I wager you will get a few more buds popping in the next few weeks. And likely even more new buds will pop over the next year or so. Jim gave you a good plan. In time this can become an impressive tree.

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Re: Need some honest advice about a 30+ year old Camellia

Post  berobinson82 on Tue Aug 27, 2013 2:01 pm

I dug a camellia this spring and left just a few leaves per some suggestions and the same thing happened; everything died off within a few weeks. It was left on the bench for 1.5 months before it started to push for me but now the buds are plentiful and the shoots are still growing well. They DO seem to be able to heal scars completely, though I'm sure it takes a good long while. Please keep us updated!

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Re: Need some honest advice about a 30+ year old Camellia

Post  Brian Van Fleet on Fri Sep 06, 2013 3:40 am

Kathy Shaner advised me to trim new shoots back regularly to improve density. I've noticed they're lazy, and tend to put energy into a just few shoots, until I started trimming them back regularly...like 5 nodes back to 1-2, and finally after 3-4 years, the one I have left is starting to act like it wants to become a bonsai.

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Re: Need some honest advice about a 30+ year old Camellia

Post  tbarkley on Thu Sep 12, 2013 12:08 pm

There are at least 10 new shoots starting. I'm going to try to collect it probably in December, I want to give the shoots as much time as possible. (Jim Lewis said November or December) I have heard that there is something special about the box you should put it in when it is collected. What is that? Do I make the box to be a tight fit? Do I make it with plenty of drainage? Is there any place that I can get some guidance of what is needed when building a box? I plan on putting it in 100% Diatomaceous Earth when I collect it. Any concerns? Question

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Re: Need some honest advice about a 30+ year old Camellia

Post  JimLewis on Thu Sep 12, 2013 12:33 pm

I had no idea it would take this long to resprout, so I think I might wait on digging it up until you have quite a lot of new growth. You will be cutting a lot of root on something this big. That will be a much worse shock than topping it.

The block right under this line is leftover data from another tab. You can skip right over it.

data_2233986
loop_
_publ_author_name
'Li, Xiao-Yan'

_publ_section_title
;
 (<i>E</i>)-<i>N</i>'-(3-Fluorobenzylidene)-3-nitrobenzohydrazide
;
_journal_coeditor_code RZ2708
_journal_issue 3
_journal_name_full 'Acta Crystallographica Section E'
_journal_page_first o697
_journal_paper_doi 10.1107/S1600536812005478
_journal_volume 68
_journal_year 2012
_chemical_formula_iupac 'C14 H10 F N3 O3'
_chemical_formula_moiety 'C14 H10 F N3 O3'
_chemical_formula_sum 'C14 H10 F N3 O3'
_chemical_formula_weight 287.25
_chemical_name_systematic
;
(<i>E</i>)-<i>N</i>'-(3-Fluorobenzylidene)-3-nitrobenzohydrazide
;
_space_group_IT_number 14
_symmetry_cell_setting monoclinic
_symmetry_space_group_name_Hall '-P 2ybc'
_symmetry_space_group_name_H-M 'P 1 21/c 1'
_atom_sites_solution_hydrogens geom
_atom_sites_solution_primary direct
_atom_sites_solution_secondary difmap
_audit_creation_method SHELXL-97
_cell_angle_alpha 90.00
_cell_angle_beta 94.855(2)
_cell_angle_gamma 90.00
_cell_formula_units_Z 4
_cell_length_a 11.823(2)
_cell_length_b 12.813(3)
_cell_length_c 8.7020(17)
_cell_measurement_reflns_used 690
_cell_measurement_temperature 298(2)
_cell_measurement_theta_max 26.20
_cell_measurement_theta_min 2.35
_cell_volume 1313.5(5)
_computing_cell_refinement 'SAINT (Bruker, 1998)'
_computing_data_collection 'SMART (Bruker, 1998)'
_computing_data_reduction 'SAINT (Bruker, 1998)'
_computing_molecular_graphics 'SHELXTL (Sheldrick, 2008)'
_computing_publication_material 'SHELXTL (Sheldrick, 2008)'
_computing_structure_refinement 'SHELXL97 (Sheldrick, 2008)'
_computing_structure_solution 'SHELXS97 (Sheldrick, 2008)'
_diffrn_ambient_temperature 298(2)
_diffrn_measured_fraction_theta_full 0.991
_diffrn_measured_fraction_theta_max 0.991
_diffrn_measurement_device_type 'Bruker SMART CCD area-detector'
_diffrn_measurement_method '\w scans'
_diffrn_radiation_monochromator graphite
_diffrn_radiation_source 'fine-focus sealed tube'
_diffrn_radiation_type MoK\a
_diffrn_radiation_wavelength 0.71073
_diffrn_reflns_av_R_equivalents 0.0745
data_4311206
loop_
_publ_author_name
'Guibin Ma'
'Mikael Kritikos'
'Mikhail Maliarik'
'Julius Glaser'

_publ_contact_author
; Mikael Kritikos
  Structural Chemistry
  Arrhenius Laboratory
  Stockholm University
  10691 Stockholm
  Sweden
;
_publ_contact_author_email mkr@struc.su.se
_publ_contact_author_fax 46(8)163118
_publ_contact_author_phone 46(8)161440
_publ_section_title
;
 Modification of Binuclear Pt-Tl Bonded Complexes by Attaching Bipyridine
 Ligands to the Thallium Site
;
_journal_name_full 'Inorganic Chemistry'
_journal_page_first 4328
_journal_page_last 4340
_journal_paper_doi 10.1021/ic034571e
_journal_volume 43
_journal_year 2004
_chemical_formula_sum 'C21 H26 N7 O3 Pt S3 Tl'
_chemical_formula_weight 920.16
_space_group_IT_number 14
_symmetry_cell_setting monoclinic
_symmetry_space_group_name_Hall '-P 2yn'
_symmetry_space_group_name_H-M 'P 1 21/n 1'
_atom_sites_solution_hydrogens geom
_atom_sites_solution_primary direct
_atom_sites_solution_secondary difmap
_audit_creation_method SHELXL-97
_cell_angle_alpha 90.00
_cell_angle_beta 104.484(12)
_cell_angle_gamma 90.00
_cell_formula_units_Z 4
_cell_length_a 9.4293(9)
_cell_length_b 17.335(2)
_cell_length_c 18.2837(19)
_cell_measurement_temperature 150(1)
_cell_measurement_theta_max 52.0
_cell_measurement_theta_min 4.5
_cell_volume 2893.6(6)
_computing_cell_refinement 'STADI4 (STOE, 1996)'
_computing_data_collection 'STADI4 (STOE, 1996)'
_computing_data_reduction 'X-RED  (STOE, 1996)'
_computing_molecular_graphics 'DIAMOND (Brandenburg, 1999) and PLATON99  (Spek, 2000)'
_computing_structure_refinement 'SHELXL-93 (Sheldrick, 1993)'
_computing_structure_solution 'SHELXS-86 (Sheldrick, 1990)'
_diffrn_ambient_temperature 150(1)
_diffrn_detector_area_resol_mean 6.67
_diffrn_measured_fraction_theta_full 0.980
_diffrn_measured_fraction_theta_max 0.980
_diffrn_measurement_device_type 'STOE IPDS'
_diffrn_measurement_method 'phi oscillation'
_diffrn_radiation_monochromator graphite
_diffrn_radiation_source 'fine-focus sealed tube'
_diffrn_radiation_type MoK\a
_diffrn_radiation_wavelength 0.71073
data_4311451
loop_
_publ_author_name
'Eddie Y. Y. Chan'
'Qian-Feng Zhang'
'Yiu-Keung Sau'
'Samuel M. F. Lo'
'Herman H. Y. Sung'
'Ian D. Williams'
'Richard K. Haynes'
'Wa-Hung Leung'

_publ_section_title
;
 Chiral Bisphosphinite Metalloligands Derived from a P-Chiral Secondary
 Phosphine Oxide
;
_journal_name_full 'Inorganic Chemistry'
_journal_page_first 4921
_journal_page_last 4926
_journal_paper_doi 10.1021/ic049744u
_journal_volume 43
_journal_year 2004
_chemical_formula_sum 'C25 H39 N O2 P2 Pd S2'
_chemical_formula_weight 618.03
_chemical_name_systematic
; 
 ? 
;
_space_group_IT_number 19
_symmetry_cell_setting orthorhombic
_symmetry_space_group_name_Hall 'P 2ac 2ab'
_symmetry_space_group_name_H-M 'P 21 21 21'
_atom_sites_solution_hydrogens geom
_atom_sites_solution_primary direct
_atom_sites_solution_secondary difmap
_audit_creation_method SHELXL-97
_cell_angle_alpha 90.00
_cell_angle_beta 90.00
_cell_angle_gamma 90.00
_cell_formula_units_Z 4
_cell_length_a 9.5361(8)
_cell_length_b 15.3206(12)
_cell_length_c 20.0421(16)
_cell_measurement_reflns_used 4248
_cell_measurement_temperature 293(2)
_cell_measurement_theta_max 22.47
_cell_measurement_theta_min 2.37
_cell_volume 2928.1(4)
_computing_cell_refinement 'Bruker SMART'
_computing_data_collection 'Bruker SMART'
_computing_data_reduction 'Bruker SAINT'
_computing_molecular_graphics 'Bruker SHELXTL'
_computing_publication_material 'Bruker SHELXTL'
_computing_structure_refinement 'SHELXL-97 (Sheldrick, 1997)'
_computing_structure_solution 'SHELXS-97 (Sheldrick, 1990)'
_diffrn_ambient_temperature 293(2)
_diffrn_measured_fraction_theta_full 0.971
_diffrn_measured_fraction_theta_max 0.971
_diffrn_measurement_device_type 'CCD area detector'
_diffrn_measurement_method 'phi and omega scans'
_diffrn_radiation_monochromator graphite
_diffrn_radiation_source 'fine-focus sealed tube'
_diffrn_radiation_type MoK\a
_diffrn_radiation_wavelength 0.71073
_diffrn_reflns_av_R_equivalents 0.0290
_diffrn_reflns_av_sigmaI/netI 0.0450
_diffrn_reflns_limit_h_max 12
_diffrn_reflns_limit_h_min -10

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Jim Lewis - lewisjk@windstream.net - Western NC - People, when Columbus discovered this country, it was plumb full of nuts and berries. And I'm right here to tell you the berries are just about all gone. Uncle Dave Macon, old-time country musician

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Re: Need some honest advice about a 30+ year old Camellia

Post  tbarkley on Thu Sep 12, 2013 6:06 pm

Okie Dokie Jim Smile , for a long time there, I didn't know if it would ever do anything. I don't mind waiting till spring or later. I want to do what ever is best for this tree. Folks said they were slow growers, IS IT EVER! Now I just need to get some info about building a box. Any suggestions?

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Re: Need some honest advice about a 30+ year old Camellia

Post  JimLewis on Thu Sep 12, 2013 7:26 pm

4 1" x 8" x anywhere from 2 to 4 feet long boards. Treated is fine. Either shade cloth or plywood with 6-8 1-inch holes drilled in it for the bottom. Nothing special about it. Screw it all together with brass or aluminum screws.

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Jim Lewis - lewisjk@windstream.net - Western NC - People, when Columbus discovered this country, it was plumb full of nuts and berries. And I'm right here to tell you the berries are just about all gone. Uncle Dave Macon, old-time country musician

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Re: Need some honest advice about a 30+ year old Camellia